2
\$\begingroup\$

I have to update a class property with the method name and then call a method that executes some code based on this property. The code is the same in both methods, but I am not seeing a way to remove this code duplication. I am trying to avoid using a parameter.

public function register(){
    $this->operation = __FUNCTION__;
    $this->handleOperation();
}

public function unregister(){
    $this->operation = __FUNCTION__;
    $this->handleOperation();
}

Update 1

As Yoda suggested, here is a more complete code. It is a class to manipulate multiple functions for PHP autoloading. Now I am using parameters in handleOperation(). Example of use:

$Autoloader = new Autoloader();
$Autoloader->setFunctions(array('controllers', 'commons'));
$Autoloader->setModule('default');
$Autoloader->register();

Class code:

class Autoloader {

    private $functions_to_handle = array();
    private $module;
    private $function;
    private $paths = array();

    public function setFunctions($functions){
        $this->functions_to_handle = is_array($functions) ? $functions : array($functions);
    }

    public function setModule($module){
        $this->module = $module;
    }

    public function register(){
        $this->handleOperation(__FUNCTION__);
    }

    public function unregister(){
        $this->handleOperation(__FUNCTION__);
    }

    private function handleOperation($operation){
        $built_in_function = $this->mountBuiltInFunctionName($operation);

        foreach($this->functions_to_handle as $function){
            $built_in_function(array($this, $function));
        }
    }

    private function mountBuiltInFunctionName($operation){
        return 'spl_autoload_' . $operation;
    }

    private function controllers($classe) {
        $this->function = __FUNCTION__;

        $this->refreshPaths($classe);
        $this->loadClass();
    }

    private function commons($classe) {
        $this->function = __FUNCTION__;

        $this->refreshPaths($classe);
        $this->loadClass();
    }

    private function refreshPaths($classe){
        switch ($this->function) {

            case 'commons' :
                $this->paths = array(
                    '/usr/share/evokernel/core/common/' . $classe . '.php',
                );
            break;

            case 'controllers':
                $this->paths = array(
                    'core/controllers/' . $classe . '.php',
                    'modules/' . $this->module . '/controllers/' . $classe . '.php',
                    'shared/modules/' . $this->module . '/controllers/' . $classe . '.php'
                );
            break;

            default:
                throw new Exception('Invalid function: ' . $this->function);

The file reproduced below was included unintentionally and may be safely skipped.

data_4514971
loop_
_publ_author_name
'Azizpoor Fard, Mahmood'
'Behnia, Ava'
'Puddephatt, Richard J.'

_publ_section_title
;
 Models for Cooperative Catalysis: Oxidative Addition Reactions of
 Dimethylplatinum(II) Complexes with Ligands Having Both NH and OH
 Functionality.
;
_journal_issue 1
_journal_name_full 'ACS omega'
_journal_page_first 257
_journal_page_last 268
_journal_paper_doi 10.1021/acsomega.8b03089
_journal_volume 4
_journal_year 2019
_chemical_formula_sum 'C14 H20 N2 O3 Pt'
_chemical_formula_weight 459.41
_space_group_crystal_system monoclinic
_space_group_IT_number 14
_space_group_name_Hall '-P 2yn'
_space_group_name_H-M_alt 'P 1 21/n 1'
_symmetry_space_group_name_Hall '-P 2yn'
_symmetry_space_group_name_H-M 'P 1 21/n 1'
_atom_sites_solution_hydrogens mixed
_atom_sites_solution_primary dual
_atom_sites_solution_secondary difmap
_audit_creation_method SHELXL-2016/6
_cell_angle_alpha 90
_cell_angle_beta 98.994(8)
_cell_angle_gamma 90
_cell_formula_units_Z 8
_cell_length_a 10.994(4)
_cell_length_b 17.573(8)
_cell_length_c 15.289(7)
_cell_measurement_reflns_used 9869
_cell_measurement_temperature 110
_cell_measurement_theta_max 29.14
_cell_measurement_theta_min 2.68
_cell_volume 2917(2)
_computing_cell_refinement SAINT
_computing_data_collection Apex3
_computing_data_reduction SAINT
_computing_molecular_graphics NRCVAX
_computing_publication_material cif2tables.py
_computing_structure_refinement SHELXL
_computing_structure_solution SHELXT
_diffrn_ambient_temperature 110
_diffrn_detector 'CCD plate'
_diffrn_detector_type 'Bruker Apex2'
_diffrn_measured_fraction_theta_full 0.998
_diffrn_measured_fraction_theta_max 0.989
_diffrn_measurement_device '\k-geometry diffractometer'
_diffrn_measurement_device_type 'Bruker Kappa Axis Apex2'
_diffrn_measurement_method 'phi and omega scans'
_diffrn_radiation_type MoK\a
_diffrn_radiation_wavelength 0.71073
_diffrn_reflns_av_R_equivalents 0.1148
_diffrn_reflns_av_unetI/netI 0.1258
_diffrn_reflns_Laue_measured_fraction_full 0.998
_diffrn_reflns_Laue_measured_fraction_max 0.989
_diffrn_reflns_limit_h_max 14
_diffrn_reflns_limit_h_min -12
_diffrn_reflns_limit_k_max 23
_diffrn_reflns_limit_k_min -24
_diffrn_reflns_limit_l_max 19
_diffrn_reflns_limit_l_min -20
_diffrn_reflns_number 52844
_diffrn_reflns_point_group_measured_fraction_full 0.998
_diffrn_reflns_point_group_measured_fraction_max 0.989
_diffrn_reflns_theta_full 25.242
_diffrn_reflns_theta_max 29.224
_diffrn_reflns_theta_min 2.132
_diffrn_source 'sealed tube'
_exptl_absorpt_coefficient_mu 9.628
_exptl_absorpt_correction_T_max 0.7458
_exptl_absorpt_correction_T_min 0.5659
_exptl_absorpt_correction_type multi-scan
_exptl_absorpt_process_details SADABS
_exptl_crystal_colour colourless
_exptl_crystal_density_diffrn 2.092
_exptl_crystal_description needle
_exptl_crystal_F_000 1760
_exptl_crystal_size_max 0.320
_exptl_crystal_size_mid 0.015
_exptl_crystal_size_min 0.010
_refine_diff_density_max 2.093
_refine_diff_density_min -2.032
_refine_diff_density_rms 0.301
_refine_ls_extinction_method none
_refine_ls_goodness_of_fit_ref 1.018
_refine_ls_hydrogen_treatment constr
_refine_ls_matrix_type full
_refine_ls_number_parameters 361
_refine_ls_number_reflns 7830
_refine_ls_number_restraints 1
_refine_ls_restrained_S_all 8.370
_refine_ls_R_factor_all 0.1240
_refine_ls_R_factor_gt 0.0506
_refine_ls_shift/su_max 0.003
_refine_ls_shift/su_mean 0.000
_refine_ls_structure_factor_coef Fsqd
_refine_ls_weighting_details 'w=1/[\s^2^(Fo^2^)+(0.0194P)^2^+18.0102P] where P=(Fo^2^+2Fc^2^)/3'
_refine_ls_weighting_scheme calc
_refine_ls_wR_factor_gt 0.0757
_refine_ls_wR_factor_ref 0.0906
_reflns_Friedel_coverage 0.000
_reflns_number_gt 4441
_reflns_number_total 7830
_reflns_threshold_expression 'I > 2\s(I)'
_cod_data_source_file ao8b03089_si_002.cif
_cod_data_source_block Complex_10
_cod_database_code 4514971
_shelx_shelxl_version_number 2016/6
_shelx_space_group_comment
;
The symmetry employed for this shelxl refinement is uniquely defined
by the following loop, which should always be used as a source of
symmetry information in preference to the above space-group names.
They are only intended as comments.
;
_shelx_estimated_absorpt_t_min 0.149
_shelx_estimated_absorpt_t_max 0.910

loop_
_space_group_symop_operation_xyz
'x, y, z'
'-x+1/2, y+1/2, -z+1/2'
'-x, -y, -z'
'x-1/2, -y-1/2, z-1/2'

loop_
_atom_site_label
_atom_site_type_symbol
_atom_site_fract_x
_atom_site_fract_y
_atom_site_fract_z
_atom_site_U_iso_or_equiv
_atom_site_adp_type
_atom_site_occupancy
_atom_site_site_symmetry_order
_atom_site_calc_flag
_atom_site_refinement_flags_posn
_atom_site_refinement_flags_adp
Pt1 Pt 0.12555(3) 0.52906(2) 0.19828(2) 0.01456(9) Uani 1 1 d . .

}
    }

    private function loadClass(){
        foreach ($this->paths as $path) {
            if (is_file($path)) {
                require_once($path);
                break;
            }
        }
    }
}
\$\endgroup\$
18
  • \$\begingroup\$ Why are you trying not to use a parameter ? \$\endgroup\$ – konijn Apr 25 '14 at 19:19
  • \$\begingroup\$ @konijn, I read recently "Clean Code" by Robert Martin, there he discourages to use parameters, so i am trying to follow this recommendation when possible. \$\endgroup\$ – Marcio Mazzucato Apr 25 '14 at 19:21
  • \$\begingroup\$ That sounds so wrong ;) \$\endgroup\$ – konijn Apr 25 '14 at 19:37
  • \$\begingroup\$ @konijn, I didn't agree completly with this, but i am trying to see the benefits. Do you have a suggestion with parameters? \$\endgroup\$ – Marcio Mazzucato Apr 25 '14 at 19:39
  • 2
    \$\begingroup\$ Too many parameters is a bad thing, but even in Uncle Bob's own "clean" examples, some functions have parameters. I think it is good to avoid using parameters that make the code less readable and understandable, but also advisable to use a parameter (or two, or even three) when the alternative is worse. \$\endgroup\$ – David K Apr 25 '14 at 19:41
2
\$\begingroup\$

Short version: Use a parameter!

public function handleOperation($action) {}
public function register() { $this->handleOperation("register"); }
public function unregister() { $this->handleOperation("unregister"); }

Slightly longer version: Don't be a smartass

You don't need to dynamically call spl_autoload_$function, it's pointless and unreadable. Just call spl_autoload_registerand spl_autoload_unregisterwhen you need it. It's unlikely for the function names to change.

\$\endgroup\$

Your Answer

By clicking “Post Your Answer”, you agree to our terms of service, privacy policy and cookie policy

Not the answer you're looking for? Browse other questions tagged or ask your own question.